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Bandsaw use: cutting thin pieces

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Forum topic by Tom posted 07-22-2016 12:17 AM 548 views 0 times favorited 13 replies Add to Favorites Watch
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Tom

130 posts in 525 days


07-22-2016 12:17 AM

I have a 14” bandsaw and was trying to cut a 3/4” thick piece of maple. The maple was a circle and I had it braced on the fence and had a piece of 2×4 on the other side. As I was feeding it the saw kicked it back and bent the blade. So..what did I do wrong? Does it need to be braced on some sort of jig or should I just clamp it in my vice and use a handsaw? It’ll take longer but I won’t break things..including me. I thought about using the table saw…clamping it to another piece of wood and making 2-3 passes to cut through but have rejected that as “not super safe.”


13 replies so far

View Jim Finn's profile

Jim Finn

2413 posts in 2387 days


#1 posted 07-22-2016 01:12 AM

I would cut it on the band saw freehand just outside your line. Then sand to the line on a stationary belt sander.

-- "You may have your PHD but I have my GED and my DD 214"

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Tootles

780 posts in 1967 days


#2 posted 07-22-2016 01:15 AM

Sorry, I just need to clarify what you mean when you say “the maple was a circle”. If I understand correctly, you started with a circular disc or “cylinder”, greater than 3/4” thick, standing with its round edge on the table and with the face of the disc against the fence. Is that correct? What diameter is the circle?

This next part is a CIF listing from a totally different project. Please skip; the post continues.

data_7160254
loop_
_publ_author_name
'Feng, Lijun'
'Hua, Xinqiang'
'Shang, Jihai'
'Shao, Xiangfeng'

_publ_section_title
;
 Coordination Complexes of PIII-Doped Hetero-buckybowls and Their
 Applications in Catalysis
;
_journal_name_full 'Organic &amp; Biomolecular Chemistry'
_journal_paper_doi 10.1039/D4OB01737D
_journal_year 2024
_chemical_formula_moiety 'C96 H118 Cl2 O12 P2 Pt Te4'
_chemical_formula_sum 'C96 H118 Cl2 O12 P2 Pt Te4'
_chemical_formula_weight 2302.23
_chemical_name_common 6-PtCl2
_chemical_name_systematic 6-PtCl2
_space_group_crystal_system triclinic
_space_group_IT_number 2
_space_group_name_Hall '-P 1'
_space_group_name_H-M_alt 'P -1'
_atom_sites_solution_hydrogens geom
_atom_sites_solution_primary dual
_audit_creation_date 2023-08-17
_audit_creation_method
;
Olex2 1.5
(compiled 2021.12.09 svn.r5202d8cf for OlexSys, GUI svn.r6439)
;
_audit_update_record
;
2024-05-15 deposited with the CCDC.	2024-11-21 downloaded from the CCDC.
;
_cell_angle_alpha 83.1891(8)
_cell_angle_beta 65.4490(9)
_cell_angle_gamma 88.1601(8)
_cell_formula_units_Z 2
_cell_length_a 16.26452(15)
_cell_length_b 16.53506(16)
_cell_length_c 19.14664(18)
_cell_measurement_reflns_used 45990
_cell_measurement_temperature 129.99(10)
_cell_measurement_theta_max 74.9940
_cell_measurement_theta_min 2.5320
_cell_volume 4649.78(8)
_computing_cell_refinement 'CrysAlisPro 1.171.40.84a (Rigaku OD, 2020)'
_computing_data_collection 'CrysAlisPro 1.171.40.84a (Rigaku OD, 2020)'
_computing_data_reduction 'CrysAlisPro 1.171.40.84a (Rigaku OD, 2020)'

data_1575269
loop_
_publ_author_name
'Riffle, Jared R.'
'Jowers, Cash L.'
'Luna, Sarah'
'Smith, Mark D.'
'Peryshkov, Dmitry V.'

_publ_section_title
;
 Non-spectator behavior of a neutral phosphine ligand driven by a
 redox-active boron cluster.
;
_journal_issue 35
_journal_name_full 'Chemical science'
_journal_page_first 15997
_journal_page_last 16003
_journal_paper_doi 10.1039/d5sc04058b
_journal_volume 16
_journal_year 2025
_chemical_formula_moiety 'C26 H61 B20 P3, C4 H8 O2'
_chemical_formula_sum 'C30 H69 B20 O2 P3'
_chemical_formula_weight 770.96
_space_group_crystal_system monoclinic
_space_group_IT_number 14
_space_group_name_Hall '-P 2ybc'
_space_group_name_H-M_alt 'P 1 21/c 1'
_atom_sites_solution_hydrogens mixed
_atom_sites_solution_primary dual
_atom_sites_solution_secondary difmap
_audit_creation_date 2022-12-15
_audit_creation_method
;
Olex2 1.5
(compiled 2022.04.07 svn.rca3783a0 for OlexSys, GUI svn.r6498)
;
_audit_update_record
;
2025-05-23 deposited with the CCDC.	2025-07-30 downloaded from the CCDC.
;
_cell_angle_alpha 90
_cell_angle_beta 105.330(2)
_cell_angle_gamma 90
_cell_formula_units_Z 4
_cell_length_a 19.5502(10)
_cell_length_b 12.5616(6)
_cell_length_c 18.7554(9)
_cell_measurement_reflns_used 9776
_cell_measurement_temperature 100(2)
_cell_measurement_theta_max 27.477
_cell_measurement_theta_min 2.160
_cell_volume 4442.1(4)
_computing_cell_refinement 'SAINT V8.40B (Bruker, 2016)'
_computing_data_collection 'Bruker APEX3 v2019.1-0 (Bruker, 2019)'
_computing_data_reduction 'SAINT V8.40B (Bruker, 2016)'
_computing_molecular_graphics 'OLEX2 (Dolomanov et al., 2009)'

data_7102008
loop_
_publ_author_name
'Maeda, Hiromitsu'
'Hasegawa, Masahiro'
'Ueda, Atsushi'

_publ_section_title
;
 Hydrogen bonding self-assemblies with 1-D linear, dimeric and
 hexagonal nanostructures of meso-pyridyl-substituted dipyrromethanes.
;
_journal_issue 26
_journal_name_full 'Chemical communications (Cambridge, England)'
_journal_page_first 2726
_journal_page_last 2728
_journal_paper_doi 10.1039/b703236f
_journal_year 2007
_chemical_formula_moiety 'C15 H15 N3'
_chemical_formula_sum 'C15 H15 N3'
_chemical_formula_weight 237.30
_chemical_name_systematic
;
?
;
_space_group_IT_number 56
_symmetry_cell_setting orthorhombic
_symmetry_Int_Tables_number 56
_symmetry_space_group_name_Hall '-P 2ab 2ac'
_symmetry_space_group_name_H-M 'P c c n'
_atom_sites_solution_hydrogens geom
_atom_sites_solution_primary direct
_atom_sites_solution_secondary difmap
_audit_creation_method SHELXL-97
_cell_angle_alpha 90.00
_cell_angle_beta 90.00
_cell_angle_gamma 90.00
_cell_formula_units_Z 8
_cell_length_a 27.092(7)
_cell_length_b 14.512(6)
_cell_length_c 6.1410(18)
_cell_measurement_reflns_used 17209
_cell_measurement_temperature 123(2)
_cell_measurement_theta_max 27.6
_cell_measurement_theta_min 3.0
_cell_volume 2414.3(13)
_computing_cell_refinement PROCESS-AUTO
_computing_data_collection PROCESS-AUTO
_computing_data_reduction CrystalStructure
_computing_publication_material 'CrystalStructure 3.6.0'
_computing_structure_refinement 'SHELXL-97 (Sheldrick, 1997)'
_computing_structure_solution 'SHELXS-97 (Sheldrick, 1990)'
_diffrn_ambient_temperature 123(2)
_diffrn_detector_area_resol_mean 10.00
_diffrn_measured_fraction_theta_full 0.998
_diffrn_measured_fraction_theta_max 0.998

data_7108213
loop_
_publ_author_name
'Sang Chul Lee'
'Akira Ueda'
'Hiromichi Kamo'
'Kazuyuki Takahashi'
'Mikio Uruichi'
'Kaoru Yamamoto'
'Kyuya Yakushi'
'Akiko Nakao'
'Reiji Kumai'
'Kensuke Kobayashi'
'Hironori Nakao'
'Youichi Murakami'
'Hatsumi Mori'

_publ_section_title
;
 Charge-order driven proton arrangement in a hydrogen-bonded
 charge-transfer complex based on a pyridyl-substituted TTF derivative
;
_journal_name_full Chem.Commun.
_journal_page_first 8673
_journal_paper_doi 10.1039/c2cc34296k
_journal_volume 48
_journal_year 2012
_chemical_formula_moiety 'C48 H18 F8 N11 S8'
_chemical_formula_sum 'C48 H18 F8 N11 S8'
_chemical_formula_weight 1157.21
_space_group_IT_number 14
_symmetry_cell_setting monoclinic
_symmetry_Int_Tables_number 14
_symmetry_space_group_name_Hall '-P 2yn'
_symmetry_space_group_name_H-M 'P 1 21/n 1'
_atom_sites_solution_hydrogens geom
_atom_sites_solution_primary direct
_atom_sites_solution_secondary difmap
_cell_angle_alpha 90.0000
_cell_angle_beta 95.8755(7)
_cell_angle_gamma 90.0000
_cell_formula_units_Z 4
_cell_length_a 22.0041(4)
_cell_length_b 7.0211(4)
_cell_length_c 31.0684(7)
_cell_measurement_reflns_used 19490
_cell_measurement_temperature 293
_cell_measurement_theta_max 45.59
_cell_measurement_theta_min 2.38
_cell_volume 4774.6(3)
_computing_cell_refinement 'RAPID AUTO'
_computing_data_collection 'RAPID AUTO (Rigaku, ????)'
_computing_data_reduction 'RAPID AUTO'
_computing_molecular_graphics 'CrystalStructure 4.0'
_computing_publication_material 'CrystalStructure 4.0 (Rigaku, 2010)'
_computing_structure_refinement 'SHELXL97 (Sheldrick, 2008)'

At the school where I teach, I have safe operating procedures next to each machine for my students to refer to. The SOP for the band saw includes the statement “FORBIDDEN: Cutting cylindrical or irregular stock.” That’s because instead of cutting through the wood, the teeth could catch and cause the wood to rotate in an uncontrolled manner, which could damage either your fingers or the blade.

So, solutions. Hand saw is probably the best option, provided you can achieve the quality of cut that you need. Table saw is scary unless you are really able to secure the wood. In situations like this, I always feel that whatever could go wrong on the band saw could just as easily go wrong on the table saw, except faster and with more power transferred from the saw to the material.

If you wanted to try again on the band saw, you need to find some way to prevent the material from rotating. If it is a disc, could you hot glue a square piece of scrap material to one of the faces of the circle? If it is a cylinder, could you fix a strip of wood along the length to stop it rotating? When making the cut, the strip would need to be on the side of the circle that first comes into contact with the blade and needs to remain in contact with the table at all times.